An outbreak of the coronavirus among migrant apple pickers at an orchard in Addison County has grown by one case to 28, Champlain Orchards said Thursday.
The worker tested positive on Wednesday evening and was already in isolation housing, the orchard said in statement.
“We are checking in with the quarantined crew several times a day. Everyone (thankfully!) is doing really well so far,” Champlain Orchards said.
Vermont Health Commissioner Dr. Mark Levine said earlier in the week that the outbreak has been contained and there is no threat to the public.
Officials have not said where the migrant workers are from, but state Deputy Agriculture Secretary Alyson Eastman had previously noted that that many foreign apple pickers in Vermont are from Jamaica.
In other developments related to the coronavirus in Vermont:
A low number of cases of the virus that causes COVID-19 means students in Burlington will be able to spend more time in class rather than study online.
WCAX-VT reports Burlington officials say starting Oct. 19, students in kindergarten through grade 2 will transition from two days of in-person learning to four days.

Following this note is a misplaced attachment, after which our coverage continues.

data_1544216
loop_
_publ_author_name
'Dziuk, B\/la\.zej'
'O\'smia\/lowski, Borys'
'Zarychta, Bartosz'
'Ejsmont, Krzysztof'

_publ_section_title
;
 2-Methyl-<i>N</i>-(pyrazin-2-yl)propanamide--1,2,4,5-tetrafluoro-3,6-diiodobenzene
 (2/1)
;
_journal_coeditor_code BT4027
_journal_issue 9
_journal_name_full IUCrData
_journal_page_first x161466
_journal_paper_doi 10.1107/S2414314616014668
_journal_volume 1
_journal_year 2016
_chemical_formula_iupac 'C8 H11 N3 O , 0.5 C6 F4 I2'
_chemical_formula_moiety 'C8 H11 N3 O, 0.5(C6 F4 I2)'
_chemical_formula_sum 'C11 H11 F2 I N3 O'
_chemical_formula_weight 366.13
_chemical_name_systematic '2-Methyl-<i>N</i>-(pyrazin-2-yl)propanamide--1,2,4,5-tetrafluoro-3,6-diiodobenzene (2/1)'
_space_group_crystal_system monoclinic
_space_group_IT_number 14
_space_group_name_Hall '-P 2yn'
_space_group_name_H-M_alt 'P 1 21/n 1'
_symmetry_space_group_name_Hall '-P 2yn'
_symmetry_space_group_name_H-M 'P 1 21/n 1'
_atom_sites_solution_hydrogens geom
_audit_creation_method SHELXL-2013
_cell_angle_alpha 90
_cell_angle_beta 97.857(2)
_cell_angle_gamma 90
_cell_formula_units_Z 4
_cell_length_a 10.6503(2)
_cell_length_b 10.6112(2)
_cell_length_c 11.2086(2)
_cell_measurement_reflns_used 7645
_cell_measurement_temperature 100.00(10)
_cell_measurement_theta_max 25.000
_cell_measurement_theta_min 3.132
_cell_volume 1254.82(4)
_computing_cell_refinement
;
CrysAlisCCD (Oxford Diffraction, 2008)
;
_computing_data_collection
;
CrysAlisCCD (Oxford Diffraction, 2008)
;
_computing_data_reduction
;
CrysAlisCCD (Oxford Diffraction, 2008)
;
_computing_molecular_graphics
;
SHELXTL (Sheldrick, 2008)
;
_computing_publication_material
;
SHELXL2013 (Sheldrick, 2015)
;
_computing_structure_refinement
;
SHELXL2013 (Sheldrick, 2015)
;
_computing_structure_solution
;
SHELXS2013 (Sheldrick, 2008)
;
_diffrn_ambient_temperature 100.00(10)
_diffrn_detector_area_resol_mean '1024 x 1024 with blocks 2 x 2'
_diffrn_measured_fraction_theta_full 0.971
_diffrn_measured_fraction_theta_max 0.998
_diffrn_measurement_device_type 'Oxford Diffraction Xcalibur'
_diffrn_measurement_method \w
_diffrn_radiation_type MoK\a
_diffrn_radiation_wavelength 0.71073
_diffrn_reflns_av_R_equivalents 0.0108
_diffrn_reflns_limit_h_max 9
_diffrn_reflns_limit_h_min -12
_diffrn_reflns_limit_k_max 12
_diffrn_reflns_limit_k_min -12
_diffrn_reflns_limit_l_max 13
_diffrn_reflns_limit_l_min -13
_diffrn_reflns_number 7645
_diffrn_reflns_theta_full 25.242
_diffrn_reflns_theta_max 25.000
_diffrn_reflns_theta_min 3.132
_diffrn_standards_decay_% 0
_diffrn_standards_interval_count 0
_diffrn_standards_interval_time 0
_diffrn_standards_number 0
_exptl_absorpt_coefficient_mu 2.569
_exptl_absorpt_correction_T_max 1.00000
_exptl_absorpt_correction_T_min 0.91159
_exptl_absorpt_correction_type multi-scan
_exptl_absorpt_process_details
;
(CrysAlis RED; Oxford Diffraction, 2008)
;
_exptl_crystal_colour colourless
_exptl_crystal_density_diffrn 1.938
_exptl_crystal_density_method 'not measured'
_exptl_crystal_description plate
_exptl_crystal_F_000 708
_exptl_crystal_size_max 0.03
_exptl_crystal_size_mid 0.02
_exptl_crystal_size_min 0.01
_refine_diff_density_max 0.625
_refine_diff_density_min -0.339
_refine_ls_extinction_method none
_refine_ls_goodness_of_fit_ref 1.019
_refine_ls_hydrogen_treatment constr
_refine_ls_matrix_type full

On Oct. 26, student in grades 3 through 5 will make the same transition.
In a virtual meeting Wednesday, Mayor Miro Weinberger said the low number of virus cases in the city in September was better than officials could have expected.
“The numbers in our schools, in the city and the state are suggesting that it’s time to move back to more in-person instruction," Burlington School Superintendent Tom Flanagan said during the meeting with the mayor.
Since August, the University of Vermont and Champlain College have conducted nearly 70,000 virus tests with 27 students testing positive.
Vermont reported 11 new cases of the coronavirus on Thursday for a statewide total to date of 1,838. One person was hospitalized with COVID-19. Four of the new cases were in Chittenden County, three in Washington County, two in Windsor County, and one each in Franklin and Bennington counties.
For most people, the coronavirus causes mild or moderate symptoms, such as fever and cough that clear up in two to three weeks. For some, especially older adults and people with existing health problems, it can cause more severe illness, including pneumonia or death.
This story has been corrected to show that school transition is scheduled to start Oct. 19, not Sept. 19.